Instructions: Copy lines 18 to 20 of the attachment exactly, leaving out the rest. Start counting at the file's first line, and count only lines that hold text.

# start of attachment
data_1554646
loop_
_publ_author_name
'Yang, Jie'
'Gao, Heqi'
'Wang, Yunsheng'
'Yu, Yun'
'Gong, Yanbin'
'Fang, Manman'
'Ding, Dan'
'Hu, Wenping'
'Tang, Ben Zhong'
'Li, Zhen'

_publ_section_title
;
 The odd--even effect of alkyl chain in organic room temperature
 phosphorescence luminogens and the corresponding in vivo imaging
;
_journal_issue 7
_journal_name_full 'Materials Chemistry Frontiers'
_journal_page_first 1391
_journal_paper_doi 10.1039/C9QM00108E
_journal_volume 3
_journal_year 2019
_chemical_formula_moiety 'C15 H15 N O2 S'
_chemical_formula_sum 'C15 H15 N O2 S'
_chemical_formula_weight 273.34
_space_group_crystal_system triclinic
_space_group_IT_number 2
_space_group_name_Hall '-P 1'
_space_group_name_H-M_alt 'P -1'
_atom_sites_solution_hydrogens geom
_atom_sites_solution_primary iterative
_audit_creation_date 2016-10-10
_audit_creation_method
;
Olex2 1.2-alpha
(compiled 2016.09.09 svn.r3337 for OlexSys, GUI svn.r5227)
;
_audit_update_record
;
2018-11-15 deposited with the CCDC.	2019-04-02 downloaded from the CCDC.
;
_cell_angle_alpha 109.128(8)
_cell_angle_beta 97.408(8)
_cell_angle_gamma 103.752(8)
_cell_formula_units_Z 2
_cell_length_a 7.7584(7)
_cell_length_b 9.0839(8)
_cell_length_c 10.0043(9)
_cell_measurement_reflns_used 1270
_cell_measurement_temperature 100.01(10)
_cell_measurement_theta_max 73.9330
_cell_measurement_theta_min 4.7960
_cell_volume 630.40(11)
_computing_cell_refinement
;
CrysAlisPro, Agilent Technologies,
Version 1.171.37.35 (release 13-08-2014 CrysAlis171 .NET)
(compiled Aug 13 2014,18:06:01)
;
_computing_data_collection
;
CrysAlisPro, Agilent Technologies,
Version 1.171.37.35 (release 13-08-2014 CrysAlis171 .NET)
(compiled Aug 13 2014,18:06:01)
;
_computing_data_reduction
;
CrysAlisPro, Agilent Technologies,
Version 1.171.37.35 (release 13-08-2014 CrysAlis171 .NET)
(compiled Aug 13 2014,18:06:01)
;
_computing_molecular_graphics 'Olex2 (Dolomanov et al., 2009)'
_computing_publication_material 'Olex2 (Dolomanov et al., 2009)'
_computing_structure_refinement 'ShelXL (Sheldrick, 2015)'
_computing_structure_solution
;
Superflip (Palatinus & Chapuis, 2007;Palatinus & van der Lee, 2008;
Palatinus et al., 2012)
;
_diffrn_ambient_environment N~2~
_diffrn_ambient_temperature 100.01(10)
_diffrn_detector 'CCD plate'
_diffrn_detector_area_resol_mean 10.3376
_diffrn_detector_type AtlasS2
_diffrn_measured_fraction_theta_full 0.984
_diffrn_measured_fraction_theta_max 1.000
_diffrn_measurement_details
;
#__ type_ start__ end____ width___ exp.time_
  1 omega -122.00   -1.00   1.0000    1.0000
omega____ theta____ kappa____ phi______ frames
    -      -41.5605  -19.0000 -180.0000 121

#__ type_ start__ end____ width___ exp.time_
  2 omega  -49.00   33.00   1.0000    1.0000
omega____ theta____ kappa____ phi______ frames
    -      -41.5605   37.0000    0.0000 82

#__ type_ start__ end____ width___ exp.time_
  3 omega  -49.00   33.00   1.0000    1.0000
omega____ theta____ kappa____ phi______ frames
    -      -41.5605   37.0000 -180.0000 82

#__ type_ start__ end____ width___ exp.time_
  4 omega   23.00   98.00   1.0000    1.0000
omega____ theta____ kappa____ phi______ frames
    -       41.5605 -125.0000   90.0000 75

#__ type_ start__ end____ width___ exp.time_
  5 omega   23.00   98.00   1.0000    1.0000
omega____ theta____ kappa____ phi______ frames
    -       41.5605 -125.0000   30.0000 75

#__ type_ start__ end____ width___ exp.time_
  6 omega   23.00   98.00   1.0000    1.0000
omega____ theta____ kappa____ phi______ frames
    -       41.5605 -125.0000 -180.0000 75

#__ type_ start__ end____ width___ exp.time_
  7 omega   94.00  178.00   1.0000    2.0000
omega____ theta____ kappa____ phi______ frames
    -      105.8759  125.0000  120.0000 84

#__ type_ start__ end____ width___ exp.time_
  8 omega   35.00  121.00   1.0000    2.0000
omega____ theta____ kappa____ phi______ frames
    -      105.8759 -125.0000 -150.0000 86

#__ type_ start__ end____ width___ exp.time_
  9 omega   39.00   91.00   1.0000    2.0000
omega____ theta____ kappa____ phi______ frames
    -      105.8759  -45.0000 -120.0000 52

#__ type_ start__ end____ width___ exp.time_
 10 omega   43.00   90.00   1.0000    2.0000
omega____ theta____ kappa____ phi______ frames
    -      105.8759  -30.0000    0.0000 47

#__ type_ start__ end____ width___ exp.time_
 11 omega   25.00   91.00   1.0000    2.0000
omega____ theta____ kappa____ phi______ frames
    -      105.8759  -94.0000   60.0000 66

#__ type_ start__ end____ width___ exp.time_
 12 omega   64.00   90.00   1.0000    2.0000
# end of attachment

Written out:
;
_journal_issue 7
_journal_name_full 'Materials Chemistry Frontiers'